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Characterized by its elongated horizontal size and finely articulated details, the panorama was originated as a painting format in the nineteenth century. In a time of fevered nationalism, many of these paintings were government commissioned to project a particularized state identity, glorifying technological advance through verisimilitude in paint. Often the paintings intended to illuminate a subject encompassed by a series of events, not just one particular moment. As a result, the painting was a synthesis of different events as they occurred throughout different spaces at different times. Even when the scene depicted was something encountered an everyday experience, people would flock for a chance to see how closely it represented reality. The panorama had a dual function to present both history and spectacle. Even after the panorama (and its many manifestations) lost its appeal, the desire for this type of dramatic fidelity would later live on through photography and the cinema.

The ghost of the panorama is a familiar sight today. Many of us have encountered this extra option while fiddling with camera settings and when scrolling through the format menu on a television. Though understated compared to the spectacular buzz surrounding the original panorama, John O’Reilly’s images are a fitting, reticent tribute to this showpiece, nearly two centuries old.

Featured this month at Howard Yezerski Gallery, Panoramas is the latest series in an ongoing, forty-year collection of photographic montages made by O’Reilly. A 1956 MFA graduate of the School of the Art Institute of Chicago, O’Reilly’s past work has shown throughout the country, including the 1995 Whitney Biennial. The collages were created from cut fragments of singular Polaroid photographs that depict snippets of famous paintings, antiques, views through windows, cut flowers, marble statuary, anonymous snapshots, and various portraits of the artist himself. Separated from recognition of its original spatial context, the images on the Polaroid bits are carefully reconstituted into a fabricated scene. The illusion of space created by these collages emulates a chaotic still life that one could only replicate by neglecting to clean an attic.

Looking closer, the seams of the montage become apparent. The fidelity some Polaroid pieces are affected by oxidation. White edges on the Polaroids are exposed from cutting its paper base. Recognizing the seams in these transitions, the perception of space is cancelled, rendering it temporarily flat. Though, these clues that defy the illusion don’t betray the cause of that effect. Convincingly, the slight relief made by overlapping the fragments help to create the illusion of volume and the white edges along the individual pieces mimic the halos caused by the backlighting of an object. By placing photographs of light streaming through windows that appear in the background, O’Reilly can sustain the continuity of illusion. The pasting technique is not technologically savvy, but the method used to arrange the fragments is quite sophisticated.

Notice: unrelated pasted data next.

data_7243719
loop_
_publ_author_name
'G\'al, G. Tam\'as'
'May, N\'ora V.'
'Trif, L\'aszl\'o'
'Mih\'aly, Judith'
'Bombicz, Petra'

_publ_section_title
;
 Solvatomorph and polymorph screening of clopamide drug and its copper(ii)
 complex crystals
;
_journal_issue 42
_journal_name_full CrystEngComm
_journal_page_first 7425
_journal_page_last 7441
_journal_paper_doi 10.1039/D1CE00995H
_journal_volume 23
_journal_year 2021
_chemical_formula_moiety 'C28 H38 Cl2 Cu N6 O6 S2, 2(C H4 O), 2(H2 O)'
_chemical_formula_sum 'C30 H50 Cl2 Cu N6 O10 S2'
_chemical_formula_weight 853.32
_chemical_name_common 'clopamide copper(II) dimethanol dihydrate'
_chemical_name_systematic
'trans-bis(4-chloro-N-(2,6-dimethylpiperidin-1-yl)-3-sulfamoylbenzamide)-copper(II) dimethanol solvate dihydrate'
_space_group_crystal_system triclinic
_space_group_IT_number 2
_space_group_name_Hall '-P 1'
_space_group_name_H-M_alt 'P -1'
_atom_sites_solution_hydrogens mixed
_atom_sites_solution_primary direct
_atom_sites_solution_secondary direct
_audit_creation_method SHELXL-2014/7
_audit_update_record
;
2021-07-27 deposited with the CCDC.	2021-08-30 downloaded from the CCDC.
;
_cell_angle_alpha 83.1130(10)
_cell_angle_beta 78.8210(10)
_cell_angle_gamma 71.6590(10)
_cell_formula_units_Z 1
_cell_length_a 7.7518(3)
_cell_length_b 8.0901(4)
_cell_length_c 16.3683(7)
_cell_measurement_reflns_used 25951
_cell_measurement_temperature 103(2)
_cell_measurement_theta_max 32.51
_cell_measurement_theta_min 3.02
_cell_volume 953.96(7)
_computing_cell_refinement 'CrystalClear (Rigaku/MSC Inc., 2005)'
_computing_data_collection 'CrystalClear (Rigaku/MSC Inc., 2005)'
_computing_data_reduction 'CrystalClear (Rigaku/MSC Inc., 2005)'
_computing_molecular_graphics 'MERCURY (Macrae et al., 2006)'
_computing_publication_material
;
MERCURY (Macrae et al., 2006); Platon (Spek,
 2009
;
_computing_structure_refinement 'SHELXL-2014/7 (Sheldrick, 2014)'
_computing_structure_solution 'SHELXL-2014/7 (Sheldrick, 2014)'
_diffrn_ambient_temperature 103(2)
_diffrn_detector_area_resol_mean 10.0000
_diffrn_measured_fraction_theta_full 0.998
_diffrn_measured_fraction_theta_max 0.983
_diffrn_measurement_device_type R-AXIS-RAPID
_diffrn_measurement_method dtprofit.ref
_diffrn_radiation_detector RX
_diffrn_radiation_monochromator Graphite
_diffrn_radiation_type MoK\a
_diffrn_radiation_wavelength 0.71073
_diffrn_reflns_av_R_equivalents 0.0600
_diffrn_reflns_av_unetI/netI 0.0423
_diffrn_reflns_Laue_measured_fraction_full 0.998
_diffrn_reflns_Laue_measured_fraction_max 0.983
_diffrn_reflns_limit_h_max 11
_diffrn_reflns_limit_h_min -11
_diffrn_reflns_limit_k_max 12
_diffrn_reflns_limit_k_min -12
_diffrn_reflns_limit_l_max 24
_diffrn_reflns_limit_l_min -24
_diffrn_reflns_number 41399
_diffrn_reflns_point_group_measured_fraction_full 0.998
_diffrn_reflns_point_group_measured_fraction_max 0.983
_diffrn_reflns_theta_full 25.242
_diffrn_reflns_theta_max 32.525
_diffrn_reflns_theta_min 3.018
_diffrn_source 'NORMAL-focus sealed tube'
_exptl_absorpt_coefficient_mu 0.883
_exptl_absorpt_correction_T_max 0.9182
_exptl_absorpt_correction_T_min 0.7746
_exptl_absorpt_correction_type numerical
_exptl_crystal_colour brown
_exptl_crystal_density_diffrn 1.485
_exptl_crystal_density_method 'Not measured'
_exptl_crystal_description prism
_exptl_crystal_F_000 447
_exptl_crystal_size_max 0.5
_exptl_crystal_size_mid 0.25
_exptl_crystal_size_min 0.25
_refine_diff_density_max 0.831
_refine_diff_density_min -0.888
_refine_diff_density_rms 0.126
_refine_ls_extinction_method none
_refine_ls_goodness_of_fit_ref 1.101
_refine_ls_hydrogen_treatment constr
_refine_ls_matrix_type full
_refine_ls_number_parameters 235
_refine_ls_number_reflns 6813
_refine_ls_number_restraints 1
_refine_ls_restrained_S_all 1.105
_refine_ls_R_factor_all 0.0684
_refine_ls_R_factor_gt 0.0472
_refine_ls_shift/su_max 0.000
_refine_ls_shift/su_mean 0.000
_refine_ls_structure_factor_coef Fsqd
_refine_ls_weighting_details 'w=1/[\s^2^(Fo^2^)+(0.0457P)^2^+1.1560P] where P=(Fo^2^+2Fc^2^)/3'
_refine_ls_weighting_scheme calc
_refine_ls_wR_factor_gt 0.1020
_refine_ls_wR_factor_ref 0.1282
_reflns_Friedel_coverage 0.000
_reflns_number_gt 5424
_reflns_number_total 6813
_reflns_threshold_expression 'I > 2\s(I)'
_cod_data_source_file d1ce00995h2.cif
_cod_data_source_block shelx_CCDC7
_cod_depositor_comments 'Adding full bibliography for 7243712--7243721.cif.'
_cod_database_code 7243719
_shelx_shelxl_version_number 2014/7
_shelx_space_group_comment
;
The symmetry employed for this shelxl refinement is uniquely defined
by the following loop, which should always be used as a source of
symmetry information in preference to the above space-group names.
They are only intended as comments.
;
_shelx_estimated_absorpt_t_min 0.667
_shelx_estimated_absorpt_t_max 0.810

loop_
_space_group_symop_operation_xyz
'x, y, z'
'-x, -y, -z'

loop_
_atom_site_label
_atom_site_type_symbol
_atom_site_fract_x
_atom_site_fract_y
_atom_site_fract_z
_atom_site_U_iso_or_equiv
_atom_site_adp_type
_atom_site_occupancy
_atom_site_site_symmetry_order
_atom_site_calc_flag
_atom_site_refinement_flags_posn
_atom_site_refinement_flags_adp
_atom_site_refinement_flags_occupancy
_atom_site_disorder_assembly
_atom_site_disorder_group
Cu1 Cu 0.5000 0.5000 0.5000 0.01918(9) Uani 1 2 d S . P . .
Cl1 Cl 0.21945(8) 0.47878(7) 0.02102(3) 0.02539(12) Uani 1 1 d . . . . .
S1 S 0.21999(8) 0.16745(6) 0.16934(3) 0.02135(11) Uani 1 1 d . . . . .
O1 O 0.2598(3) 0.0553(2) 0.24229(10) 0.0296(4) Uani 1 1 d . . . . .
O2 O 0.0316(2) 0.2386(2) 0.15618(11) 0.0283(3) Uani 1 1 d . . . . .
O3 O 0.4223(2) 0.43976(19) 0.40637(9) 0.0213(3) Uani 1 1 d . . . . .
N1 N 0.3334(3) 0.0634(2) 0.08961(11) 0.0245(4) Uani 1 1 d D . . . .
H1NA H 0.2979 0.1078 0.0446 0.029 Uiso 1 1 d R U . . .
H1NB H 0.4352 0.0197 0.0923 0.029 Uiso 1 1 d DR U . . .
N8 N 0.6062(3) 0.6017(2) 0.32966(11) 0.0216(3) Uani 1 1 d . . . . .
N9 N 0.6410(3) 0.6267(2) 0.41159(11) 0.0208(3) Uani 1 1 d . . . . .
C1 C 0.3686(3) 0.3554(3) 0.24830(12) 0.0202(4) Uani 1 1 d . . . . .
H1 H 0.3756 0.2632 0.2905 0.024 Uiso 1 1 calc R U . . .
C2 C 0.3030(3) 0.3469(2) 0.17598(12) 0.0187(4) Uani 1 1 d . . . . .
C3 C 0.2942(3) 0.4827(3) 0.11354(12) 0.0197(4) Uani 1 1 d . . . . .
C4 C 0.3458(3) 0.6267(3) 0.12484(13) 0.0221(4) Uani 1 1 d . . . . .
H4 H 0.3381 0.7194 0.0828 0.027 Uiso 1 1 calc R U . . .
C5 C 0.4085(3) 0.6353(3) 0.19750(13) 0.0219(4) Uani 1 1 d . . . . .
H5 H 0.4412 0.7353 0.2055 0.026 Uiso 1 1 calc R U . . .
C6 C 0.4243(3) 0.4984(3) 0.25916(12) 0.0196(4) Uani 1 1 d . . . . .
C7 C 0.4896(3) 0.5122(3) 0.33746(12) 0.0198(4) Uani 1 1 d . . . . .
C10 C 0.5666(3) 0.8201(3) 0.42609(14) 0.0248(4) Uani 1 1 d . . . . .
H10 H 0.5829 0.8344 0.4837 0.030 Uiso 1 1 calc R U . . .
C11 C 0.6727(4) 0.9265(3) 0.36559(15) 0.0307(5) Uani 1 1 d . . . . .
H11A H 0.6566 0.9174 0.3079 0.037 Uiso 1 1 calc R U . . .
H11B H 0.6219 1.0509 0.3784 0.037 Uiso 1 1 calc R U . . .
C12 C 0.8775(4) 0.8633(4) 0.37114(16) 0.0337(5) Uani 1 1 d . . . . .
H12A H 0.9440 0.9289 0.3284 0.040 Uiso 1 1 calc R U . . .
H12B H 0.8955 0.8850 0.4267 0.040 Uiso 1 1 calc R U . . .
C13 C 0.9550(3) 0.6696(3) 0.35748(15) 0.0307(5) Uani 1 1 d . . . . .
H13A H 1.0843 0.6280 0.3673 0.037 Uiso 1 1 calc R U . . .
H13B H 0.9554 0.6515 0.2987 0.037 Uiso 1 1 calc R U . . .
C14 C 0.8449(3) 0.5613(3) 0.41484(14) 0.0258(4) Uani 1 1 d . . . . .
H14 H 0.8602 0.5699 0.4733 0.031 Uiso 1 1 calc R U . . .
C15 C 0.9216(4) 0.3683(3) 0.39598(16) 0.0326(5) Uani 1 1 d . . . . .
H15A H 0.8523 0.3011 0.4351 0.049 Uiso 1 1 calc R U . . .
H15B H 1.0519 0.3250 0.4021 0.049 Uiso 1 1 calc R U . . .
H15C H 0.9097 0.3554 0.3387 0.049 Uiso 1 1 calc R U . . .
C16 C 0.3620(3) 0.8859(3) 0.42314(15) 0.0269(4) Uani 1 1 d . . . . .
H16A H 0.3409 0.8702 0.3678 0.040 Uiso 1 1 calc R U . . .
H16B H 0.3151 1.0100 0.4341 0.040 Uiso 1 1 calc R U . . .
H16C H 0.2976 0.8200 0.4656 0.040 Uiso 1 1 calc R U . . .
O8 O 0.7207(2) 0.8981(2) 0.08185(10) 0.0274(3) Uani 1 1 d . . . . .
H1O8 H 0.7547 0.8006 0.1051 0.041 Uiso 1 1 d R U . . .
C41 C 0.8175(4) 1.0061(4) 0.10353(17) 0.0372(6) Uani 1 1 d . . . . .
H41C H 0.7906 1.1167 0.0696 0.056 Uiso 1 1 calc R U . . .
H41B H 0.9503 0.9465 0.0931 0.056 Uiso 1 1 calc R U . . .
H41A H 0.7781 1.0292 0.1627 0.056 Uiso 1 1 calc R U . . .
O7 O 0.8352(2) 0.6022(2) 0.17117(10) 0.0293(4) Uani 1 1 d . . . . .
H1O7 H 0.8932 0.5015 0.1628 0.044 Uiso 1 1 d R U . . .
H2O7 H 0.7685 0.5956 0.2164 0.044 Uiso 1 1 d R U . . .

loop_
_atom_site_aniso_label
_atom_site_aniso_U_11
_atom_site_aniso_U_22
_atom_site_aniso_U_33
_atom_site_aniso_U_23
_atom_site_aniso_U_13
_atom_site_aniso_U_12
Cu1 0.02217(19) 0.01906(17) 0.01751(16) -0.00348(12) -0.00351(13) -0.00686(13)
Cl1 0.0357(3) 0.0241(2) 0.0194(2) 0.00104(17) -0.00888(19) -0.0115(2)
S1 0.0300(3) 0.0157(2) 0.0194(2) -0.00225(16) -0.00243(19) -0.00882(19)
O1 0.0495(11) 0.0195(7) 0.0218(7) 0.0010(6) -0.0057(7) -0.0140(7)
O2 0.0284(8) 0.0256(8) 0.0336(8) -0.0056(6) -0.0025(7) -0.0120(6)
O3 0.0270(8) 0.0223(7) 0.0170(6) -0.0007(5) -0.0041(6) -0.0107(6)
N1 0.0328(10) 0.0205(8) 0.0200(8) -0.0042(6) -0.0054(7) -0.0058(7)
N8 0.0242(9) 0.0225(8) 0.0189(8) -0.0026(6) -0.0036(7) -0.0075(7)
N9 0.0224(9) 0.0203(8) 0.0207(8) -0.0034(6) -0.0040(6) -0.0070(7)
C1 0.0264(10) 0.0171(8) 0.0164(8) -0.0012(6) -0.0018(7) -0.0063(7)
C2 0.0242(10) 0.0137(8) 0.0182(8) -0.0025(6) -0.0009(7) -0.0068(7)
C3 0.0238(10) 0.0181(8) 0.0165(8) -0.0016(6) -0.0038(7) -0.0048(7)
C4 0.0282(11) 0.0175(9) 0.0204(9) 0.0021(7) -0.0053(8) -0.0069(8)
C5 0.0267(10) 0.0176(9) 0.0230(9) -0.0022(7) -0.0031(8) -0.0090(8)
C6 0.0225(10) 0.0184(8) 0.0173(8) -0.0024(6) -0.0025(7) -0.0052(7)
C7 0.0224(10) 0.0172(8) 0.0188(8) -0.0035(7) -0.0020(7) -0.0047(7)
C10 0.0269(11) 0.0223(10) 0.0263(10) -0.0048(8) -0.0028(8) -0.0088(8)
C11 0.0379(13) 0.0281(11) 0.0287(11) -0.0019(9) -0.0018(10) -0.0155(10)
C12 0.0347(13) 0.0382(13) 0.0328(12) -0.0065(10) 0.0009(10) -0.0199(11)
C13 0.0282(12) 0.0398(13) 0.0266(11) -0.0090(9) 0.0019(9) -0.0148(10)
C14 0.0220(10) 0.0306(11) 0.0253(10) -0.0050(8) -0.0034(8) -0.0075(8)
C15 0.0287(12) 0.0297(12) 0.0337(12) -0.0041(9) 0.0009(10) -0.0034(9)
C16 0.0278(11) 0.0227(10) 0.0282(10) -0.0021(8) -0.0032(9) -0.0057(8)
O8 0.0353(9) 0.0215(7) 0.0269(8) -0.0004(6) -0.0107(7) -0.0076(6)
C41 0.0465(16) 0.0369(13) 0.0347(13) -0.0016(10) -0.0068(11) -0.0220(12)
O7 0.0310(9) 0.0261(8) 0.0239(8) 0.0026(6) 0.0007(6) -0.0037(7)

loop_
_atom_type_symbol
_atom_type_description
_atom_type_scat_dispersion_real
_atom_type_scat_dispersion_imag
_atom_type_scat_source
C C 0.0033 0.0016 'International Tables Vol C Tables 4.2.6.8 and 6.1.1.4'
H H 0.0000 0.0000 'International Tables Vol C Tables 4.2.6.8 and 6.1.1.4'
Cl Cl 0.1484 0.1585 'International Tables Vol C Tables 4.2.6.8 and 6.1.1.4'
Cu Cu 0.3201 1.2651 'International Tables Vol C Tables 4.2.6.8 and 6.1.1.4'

Nearly as old as paper based photography itself is the need to cut it up and paste it elsewhere. Artist/photographers like Laszlo Maholy-Nagy, John Heartfield, Hannah Hoch, Claude Cahun, and Robert Heinecken have all used creative assemblage to express what could not be contained in the confines of a solitary image. Unlike O’Reilly, these artists sought fragmentation to provoke the prevailing social and political norm. By exposing the shortcomings of photography’s inclusive description, they could express ideas previously marginalized within the ruptures of that exchange. The montages made by O’Reilly’s disguise this disjunction, making the image appear whole despite its seams. Fragmenting the temporal placement of autobiographical history with objects that look like history, O’Reilly reconstructs a new perception of his identity in which we imbue our recognition of the artist with references like Greek antiquity (in Orpheus) and the opera (through Benjamin Britten). Where cutting up pictures was once an act of defiance, O’Reilly’s verisimilitude transforms the act into a desire for inclusion within a particularized history.

Howard Yezerski Gallery

"John O'Reilly: Panoramas" is on view through May 4th at Howard Yezerski Gallery.

All images are courtesy of the artist and Howard Yezerski Gallery.

Matthew Gamber is a regular contributor to Big, Red & Shiny.

About Author

Matthew Gamber is a Boston-based artist with a BFA from Bowling Green State University and an MFA from the School of the Museum of Fine Arts / Tufts University. He has taught at Art Institute of Boston / Lesley University, Boston College, School of the Museum of Fine Arts, College of the Holy Cross, Savannah College of Art & Design, and Massachusetts College of Art & Design and worked on digital preservation projects for Harvard University and the Boston Public Library. Matthew was the Editor in Chief of Big Red & Shiny from 2004 to 2010.

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